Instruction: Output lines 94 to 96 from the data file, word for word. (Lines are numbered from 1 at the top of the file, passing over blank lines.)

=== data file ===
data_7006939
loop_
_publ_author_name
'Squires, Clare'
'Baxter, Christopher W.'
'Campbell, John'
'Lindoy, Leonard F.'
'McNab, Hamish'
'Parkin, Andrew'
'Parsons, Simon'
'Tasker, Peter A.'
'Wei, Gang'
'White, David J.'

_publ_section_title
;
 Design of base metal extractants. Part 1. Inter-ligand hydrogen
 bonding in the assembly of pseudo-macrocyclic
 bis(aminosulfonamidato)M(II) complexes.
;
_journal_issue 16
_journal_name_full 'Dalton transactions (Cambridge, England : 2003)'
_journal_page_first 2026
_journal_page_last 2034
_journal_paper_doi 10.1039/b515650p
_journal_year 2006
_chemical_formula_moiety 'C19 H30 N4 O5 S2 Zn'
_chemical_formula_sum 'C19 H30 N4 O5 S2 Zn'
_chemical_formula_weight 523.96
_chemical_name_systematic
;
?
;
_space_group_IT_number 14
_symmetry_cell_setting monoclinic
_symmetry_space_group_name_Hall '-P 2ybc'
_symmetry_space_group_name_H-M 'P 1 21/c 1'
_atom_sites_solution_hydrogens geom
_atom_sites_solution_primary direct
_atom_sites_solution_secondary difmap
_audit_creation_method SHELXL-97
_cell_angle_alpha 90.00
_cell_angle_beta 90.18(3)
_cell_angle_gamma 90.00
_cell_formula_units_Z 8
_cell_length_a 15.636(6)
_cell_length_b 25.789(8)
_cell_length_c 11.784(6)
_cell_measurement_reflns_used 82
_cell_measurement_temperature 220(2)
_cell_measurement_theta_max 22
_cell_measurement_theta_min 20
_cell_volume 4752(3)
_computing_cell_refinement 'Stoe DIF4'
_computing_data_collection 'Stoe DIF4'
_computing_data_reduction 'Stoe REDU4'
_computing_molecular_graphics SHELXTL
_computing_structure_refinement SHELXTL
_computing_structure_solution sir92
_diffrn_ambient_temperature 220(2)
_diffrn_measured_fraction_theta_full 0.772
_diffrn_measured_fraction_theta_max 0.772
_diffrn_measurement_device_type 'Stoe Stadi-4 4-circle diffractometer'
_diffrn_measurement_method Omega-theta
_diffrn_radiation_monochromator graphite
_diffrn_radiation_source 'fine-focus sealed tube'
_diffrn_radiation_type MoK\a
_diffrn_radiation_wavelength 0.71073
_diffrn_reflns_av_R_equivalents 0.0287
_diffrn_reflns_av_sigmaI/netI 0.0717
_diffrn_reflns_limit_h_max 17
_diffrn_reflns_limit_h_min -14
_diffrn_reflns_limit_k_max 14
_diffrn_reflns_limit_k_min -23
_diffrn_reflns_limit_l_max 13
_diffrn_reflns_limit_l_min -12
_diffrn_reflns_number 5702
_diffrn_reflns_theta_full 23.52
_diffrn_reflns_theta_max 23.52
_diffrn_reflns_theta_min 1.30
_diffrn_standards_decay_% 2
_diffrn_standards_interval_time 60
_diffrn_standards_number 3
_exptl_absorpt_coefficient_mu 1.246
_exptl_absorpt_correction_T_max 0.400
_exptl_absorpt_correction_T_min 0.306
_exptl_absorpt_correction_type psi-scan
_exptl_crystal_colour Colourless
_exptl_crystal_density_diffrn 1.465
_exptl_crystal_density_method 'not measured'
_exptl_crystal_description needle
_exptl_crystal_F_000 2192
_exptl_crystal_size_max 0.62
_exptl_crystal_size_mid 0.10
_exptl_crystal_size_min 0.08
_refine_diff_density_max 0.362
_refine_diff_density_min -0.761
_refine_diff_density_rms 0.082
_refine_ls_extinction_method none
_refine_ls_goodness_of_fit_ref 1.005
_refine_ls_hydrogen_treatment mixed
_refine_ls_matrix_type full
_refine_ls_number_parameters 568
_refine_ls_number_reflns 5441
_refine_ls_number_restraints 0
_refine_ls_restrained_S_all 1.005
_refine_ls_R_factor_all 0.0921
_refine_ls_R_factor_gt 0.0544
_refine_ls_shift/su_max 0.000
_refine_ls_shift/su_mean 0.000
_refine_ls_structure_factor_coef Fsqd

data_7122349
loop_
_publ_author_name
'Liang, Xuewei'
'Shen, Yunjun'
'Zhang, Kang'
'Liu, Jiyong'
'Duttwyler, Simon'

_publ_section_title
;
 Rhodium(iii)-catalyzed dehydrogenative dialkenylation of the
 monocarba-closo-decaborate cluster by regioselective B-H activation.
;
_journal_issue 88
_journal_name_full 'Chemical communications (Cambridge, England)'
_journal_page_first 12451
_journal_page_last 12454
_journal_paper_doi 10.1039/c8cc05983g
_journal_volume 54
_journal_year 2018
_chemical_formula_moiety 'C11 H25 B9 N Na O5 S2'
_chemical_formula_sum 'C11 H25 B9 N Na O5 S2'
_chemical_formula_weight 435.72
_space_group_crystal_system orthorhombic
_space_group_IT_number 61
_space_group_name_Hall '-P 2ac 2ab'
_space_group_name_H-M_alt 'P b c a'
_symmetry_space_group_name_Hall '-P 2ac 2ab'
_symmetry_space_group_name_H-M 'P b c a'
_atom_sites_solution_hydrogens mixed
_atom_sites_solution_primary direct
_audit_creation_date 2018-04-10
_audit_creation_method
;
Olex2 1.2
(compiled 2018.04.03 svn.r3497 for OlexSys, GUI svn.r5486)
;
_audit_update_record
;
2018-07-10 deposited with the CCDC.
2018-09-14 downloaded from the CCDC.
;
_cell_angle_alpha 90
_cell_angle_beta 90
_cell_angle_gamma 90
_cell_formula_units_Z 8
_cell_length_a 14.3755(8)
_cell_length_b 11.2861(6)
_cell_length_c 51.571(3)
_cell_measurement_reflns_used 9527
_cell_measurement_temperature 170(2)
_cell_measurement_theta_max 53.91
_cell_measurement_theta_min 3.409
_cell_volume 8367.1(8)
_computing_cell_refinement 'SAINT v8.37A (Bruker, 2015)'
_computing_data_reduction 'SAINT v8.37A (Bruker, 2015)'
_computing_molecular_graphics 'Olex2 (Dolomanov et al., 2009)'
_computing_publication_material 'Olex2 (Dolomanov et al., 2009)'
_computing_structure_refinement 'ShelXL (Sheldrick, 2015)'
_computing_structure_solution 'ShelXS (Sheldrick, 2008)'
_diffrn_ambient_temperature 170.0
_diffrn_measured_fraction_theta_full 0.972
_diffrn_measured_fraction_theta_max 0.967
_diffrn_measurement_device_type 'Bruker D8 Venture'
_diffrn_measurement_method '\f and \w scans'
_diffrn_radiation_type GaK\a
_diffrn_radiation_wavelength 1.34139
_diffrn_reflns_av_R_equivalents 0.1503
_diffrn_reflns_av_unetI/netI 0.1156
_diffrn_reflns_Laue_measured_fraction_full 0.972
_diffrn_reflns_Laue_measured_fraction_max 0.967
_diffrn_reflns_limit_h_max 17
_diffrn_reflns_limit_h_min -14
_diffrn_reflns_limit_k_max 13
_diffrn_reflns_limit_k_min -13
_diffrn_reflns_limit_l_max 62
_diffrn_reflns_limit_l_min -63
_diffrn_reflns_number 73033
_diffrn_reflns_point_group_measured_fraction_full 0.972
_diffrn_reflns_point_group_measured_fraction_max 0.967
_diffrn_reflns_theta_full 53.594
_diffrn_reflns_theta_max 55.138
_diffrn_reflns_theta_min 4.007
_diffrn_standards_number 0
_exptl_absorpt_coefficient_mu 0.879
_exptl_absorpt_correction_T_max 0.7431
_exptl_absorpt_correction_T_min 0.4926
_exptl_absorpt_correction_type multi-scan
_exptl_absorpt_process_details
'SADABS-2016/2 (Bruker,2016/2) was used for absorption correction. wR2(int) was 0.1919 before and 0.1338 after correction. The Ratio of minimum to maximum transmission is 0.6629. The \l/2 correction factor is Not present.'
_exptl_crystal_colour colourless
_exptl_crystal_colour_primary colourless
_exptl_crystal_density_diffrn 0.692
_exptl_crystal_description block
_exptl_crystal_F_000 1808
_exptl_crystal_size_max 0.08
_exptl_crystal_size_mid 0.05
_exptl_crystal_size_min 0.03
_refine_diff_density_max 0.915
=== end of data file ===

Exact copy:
_exptl_crystal_size_min 0.08
_refine_diff_density_max 0.362
_refine_diff_density_min -0.761